There’s no doubt about it — we’ve entered the generative artificial intelligence (AI) age and advancements are occurring at a rapid clip. Whether you follow technology news or not, you’ve likely encountered many recent headlines about the release of new generative AI products.
The vast majority of legal technology generative AI products (50-plus companies and counting) are in beta, but just this week two legal technology companies announced the general release of generative AI tools into their products.
On Tuesday, NetDocuments, a company that provides document management software, announced the global rollout of PatternBuilder Max. This new generative AI capability includes nine out-of-the-box apps designed to automate legal workflows involving documents. Key apps include summarize, draft, timeline, translate, and compare.
On Wednesday, LexisNexis announced the general availability of Lexis+ AI for U.S. customers. According to the press release, the generative AI solution “features conversational search, intelligent legal drafting, insightful summarization, and document upload capabilities.”
The rapid release of both of these products is indicative of the general demand and thirst for access to legal generative AI technology. I’ve been covering the intersection of law and technology for nearly two decades, and I have never seen legal professionals express this level of interest in an emerging technology. Every time I speak about this topic, the room is packed with attendees who are incredibly attentive and curious about generative AI and how they can use it in their law firms.
Not surprisingly, one of the primary blockers when it comes to lawyers embracing tools like ChatGPT is legal ethics rules. The promised efficiency gains offered by these tools come with their own set of challenges, including doubts over result accuracy and concerns about client confidentiality. In the absence of clear ethical guidance, adoption by lawyers is anything but straightforward.
Fortunately, ethics committees in several states are already hard at work on these issues. For example, in July, the New York State Bar Association announced that it was forming a task force to address emerging issues related to artificial intelligence. A few weeks later, the Texas State Bar also disclosed the formation of a group that would “examine the ethical pitfalls and practical uses of AI and report back within the year.” In May, the California Bar created a committee tasked with examining the impact of AI on the profession.
Most recently, the Florida Bar threw its hat into the ring, sharing the Board Review Committee on Professional Ethics’ plans to consider drafting a proposed advisory opinion at the direction of the Florida Bar Board of Governors resulting from an inquiry by the Special Committee on Artificial Intelligence (AI) Tools and Resources. The committee is seeking comments from Bar members on the following questions that may be considered in the opinion:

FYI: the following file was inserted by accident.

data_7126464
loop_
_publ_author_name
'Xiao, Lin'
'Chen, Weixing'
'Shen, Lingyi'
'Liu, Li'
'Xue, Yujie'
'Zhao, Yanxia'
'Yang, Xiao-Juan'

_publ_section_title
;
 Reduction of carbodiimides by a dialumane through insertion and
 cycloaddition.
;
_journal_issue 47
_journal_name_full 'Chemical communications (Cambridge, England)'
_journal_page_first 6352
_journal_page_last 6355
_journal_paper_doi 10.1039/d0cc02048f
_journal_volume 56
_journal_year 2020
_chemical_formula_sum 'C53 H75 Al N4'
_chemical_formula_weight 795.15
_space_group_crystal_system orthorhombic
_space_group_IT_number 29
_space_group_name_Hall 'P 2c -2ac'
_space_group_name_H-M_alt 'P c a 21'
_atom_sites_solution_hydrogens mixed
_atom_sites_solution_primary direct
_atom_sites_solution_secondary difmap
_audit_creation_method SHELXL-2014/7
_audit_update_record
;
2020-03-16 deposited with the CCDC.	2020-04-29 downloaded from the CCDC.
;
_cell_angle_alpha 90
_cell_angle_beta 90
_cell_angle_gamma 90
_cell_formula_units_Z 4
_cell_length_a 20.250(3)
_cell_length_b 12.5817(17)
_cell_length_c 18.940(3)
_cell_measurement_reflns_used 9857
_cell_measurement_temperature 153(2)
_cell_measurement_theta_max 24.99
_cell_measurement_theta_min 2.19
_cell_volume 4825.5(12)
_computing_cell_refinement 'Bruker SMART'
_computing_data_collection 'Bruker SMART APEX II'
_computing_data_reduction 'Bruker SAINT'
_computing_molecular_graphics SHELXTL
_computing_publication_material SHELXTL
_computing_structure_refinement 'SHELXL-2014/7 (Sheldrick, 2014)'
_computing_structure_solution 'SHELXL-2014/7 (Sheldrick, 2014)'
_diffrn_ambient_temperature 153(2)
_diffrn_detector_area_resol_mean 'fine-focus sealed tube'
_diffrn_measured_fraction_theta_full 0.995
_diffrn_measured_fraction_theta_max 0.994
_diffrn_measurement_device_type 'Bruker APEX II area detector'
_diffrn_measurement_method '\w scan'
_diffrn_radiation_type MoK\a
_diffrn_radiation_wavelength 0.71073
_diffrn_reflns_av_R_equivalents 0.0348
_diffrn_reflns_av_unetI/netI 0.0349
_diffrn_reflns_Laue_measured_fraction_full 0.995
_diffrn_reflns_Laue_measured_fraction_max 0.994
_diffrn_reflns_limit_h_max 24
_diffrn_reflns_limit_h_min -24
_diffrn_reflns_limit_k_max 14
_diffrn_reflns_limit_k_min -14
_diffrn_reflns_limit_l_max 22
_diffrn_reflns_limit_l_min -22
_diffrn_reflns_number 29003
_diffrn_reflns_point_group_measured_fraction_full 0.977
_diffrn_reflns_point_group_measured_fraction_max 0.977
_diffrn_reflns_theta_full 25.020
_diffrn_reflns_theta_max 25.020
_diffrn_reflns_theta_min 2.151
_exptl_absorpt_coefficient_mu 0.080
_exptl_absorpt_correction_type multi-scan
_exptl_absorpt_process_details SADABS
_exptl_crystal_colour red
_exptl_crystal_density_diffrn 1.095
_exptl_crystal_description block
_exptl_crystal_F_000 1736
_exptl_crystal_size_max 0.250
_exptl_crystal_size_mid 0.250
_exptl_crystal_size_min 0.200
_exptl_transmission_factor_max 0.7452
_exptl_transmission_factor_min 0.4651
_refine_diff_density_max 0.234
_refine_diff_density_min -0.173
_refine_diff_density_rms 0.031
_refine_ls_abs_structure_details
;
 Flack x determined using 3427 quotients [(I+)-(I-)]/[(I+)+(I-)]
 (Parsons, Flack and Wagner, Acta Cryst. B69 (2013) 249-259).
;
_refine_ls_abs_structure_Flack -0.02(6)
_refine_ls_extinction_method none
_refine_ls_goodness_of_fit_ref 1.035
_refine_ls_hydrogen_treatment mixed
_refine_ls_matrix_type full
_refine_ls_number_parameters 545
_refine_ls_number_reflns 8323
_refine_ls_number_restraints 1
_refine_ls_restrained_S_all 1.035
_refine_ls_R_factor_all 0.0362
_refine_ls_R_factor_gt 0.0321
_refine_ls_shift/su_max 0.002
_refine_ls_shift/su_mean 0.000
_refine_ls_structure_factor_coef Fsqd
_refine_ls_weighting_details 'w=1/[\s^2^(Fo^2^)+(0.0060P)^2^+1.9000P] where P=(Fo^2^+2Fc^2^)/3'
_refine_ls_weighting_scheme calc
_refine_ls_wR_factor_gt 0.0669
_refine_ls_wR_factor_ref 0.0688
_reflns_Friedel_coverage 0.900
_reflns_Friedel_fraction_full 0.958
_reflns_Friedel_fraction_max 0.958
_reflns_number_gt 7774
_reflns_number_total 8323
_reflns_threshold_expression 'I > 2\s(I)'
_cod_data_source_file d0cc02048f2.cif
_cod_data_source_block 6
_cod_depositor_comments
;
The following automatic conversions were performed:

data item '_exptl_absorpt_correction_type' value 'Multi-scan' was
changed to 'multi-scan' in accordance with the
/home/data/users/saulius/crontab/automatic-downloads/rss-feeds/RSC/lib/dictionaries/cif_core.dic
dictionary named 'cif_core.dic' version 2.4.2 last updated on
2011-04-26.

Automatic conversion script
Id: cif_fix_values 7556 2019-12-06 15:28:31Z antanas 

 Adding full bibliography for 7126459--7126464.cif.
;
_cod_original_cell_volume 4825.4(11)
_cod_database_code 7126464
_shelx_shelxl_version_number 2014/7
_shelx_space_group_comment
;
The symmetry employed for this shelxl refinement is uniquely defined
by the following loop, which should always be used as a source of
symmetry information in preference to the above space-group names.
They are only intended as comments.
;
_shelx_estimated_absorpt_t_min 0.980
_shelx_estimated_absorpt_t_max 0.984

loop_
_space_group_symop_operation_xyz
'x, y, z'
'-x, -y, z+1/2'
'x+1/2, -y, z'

1) Whether a lawyer is required to obtain a client’s informed consent to use generative AI in the client’s representation;
2) Whether a lawyer is required to supervise generative AI and other similar large language model-based technology pursuant to the standard applicable to non-lawyer assistants;
3) The ethical limitations and conditions that apply to a lawyer’s fees and costs when a lawyer uses generative AI or other similar large language model-based technology in providing legal services, including whether a lawyer must revise their fees to reflect an increase in efficiency due to the use of AI technology and whether a lawyer may charge clients for the time spent learning to use AI technology more effectively;
4) May a law firm advertise that its private and/or in-house generative AI technology is objectively superior or unique when compared to those used by other lawyers or providers; and,
5) May a lawyer instruct or encourage clients to create and rely upon due diligence reports generated solely by AI technology?
As we head into a new era where AI innovation and legal ethics may collide, it’s clear that we’re in for some interesting times. Generative AI tools are already here and lawyers are using them, despite the unsettled ethical landscape.
Demand for these tools is high, and so are the stakes when it comes to faulty compliance. It’s anyone’s guess how the ethical chips may fall, but one thing is certain: the collision of AI and legal ethics will make for some compelling developments that could significantly impact the future of legal practice.
Nicole Black is a Rochester, New York attorney and Director of Business and Community Relations at MyCase, web-based law practice management software. She’s been blogging since 2005, has written a weekly column for the Daily Record since 2007, is the author of Cloud Computing for Lawyers, co-authors Social Media for Lawyers: the Next Frontier, and co-authors Criminal Law in New York. She’s easily distracted by the potential of bright and shiny tech gadgets, along with good food and wine. You can follow her on Twitter at @nikiblack and she can be reached at email@example.com.